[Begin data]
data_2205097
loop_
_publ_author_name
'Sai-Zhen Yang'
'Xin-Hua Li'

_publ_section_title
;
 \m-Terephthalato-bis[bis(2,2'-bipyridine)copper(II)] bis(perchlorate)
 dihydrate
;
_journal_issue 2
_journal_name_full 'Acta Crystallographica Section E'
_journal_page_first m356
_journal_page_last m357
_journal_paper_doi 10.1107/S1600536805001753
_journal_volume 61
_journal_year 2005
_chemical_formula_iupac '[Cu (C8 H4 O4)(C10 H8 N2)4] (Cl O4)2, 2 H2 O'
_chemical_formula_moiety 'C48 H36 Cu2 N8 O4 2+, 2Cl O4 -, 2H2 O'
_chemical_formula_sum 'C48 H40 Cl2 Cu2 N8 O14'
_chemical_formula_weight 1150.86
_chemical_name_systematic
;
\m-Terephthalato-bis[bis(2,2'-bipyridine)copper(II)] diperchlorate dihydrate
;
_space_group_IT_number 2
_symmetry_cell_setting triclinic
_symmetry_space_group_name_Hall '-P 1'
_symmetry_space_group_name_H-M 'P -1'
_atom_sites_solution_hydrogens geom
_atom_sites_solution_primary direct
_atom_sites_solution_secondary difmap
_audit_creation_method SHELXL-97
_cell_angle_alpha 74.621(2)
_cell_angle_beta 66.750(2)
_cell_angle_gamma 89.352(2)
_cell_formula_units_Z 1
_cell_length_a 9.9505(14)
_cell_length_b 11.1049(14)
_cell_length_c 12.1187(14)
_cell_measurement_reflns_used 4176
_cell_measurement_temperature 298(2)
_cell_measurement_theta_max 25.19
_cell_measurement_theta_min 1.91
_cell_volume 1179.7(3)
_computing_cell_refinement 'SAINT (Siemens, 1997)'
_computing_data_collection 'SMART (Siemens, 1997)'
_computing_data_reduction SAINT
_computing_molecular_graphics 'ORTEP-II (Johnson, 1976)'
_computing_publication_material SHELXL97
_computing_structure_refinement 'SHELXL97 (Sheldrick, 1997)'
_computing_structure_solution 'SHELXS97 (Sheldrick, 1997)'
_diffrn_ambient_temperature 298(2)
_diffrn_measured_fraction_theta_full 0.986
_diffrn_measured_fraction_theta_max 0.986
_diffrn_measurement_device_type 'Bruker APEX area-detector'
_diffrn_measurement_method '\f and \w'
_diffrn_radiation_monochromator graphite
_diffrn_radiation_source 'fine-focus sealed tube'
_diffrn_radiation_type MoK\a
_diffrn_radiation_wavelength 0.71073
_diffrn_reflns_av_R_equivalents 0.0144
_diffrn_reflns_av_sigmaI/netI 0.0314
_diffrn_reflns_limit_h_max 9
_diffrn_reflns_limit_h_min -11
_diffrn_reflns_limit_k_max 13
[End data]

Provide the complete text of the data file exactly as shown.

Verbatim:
data_2205097
loop_
_publ_author_name
'Sai-Zhen Yang'
'Xin-Hua Li'

_publ_section_title
;
 \m-Terephthalato-bis[bis(2,2'-bipyridine)copper(II)] bis(perchlorate)
 dihydrate
;
_journal_issue 2
_journal_name_full 'Acta Crystallographica Section E'
_journal_page_first m356
_journal_page_last m357
_journal_paper_doi 10.1107/S1600536805001753
_journal_volume 61
_journal_year 2005
_chemical_formula_iupac '[Cu (C8 H4 O4)(C10 H8 N2)4] (Cl O4)2, 2 H2 O'
_chemical_formula_moiety 'C48 H36 Cu2 N8 O4 2+, 2Cl O4 -, 2H2 O'
_chemical_formula_sum 'C48 H40 Cl2 Cu2 N8 O14'
_chemical_formula_weight 1150.86
_chemical_name_systematic
;
\m-Terephthalato-bis[bis(2,2'-bipyridine)copper(II)] diperchlorate dihydrate
;
_space_group_IT_number 2
_symmetry_cell_setting triclinic
_symmetry_space_group_name_Hall '-P 1'
_symmetry_space_group_name_H-M 'P -1'
_atom_sites_solution_hydrogens geom
_atom_sites_solution_primary direct
_atom_sites_solution_secondary difmap
_audit_creation_method SHELXL-97
_cell_angle_alpha 74.621(2)
_cell_angle_beta 66.750(2)
_cell_angle_gamma 89.352(2)
_cell_formula_units_Z 1
_cell_length_a 9.9505(14)
_cell_length_b 11.1049(14)
_cell_length_c 12.1187(14)
_cell_measurement_reflns_used 4176
_cell_measurement_temperature 298(2)
_cell_measurement_theta_max 25.19
_cell_measurement_theta_min 1.91
_cell_volume 1179.7(3)
_computing_cell_refinement 'SAINT (Siemens, 1997)'
_computing_data_collection 'SMART (Siemens, 1997)'
_computing_data_reduction SAINT
_computing_molecular_graphics 'ORTEP-II (Johnson, 1976)'
_computing_publication_material SHELXL97
_computing_structure_refinement 'SHELXL97 (Sheldrick, 1997)'
_computing_structure_solution 'SHELXS97 (Sheldrick, 1997)'
_diffrn_ambient_temperature 298(2)
_diffrn_measured_fraction_theta_full 0.986
_diffrn_measured_fraction_theta_max 0.986
_diffrn_measurement_device_type 'Bruker APEX area-detector'
_diffrn_measurement_method '\f and \w'
_diffrn_radiation_monochromator graphite
_diffrn_radiation_source 'fine-focus sealed tube'
_diffrn_radiation_type MoK\a
_diffrn_radiation_wavelength 0.71073
_diffrn_reflns_av_R_equivalents 0.0144
_diffrn_reflns_av_sigmaI/netI 0.0314
_diffrn_reflns_limit_h_max 9
_diffrn_reflns_limit_h_min -11
_diffrn_reflns_limit_k_max 13